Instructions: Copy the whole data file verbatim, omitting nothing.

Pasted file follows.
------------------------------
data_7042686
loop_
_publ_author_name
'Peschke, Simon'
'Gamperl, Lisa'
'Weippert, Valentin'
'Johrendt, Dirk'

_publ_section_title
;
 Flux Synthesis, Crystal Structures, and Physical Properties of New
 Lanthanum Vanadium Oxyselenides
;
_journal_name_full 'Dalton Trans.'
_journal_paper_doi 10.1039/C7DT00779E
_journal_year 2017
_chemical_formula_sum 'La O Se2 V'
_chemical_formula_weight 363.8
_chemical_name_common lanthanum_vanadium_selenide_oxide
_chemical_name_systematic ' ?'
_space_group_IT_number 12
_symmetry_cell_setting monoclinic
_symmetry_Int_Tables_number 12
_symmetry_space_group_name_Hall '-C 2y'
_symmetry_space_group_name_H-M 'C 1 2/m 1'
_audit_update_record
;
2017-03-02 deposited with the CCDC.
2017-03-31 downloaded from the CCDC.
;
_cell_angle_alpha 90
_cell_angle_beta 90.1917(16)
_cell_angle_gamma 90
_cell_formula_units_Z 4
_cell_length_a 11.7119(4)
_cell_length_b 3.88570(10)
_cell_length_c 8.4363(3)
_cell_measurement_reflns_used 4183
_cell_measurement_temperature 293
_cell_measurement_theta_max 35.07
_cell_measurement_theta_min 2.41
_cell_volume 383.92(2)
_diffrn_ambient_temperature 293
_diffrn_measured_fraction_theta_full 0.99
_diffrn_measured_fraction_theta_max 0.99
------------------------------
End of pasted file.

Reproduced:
data_7042686
loop_
_publ_author_name
'Peschke, Simon'
'Gamperl, Lisa'
'Weippert, Valentin'
'Johrendt, Dirk'

_publ_section_title
;
 Flux Synthesis, Crystal Structures, and Physical Properties of New
 Lanthanum Vanadium Oxyselenides
;
_journal_name_full 'Dalton Trans.'
_journal_paper_doi 10.1039/C7DT00779E
_journal_year 2017
_chemical_formula_sum 'La O Se2 V'
_chemical_formula_weight 363.8
_chemical_name_common lanthanum_vanadium_selenide_oxide
_chemical_name_systematic ' ?'
_space_group_IT_number 12
_symmetry_cell_setting monoclinic
_symmetry_Int_Tables_number 12
_symmetry_space_group_name_Hall '-C 2y'
_symmetry_space_group_name_H-M 'C 1 2/m 1'
_audit_update_record
;
2017-03-02 deposited with the CCDC.
2017-03-31 downloaded from the CCDC.
;
_cell_angle_alpha 90
_cell_angle_beta 90.1917(16)
_cell_angle_gamma 90
_cell_formula_units_Z 4
_cell_length_a 11.7119(4)
_cell_length_b 3.88570(10)
_cell_length_c 8.4363(3)
_cell_measurement_reflns_used 4183
_cell_measurement_temperature 293
_cell_measurement_theta_max 35.07
_cell_measurement_theta_min 2.41
_cell_volume 383.92(2)
_diffrn_ambient_temperature 293
_diffrn_measured_fraction_theta_full 0.99
_diffrn_measured_fraction_theta_max 0.99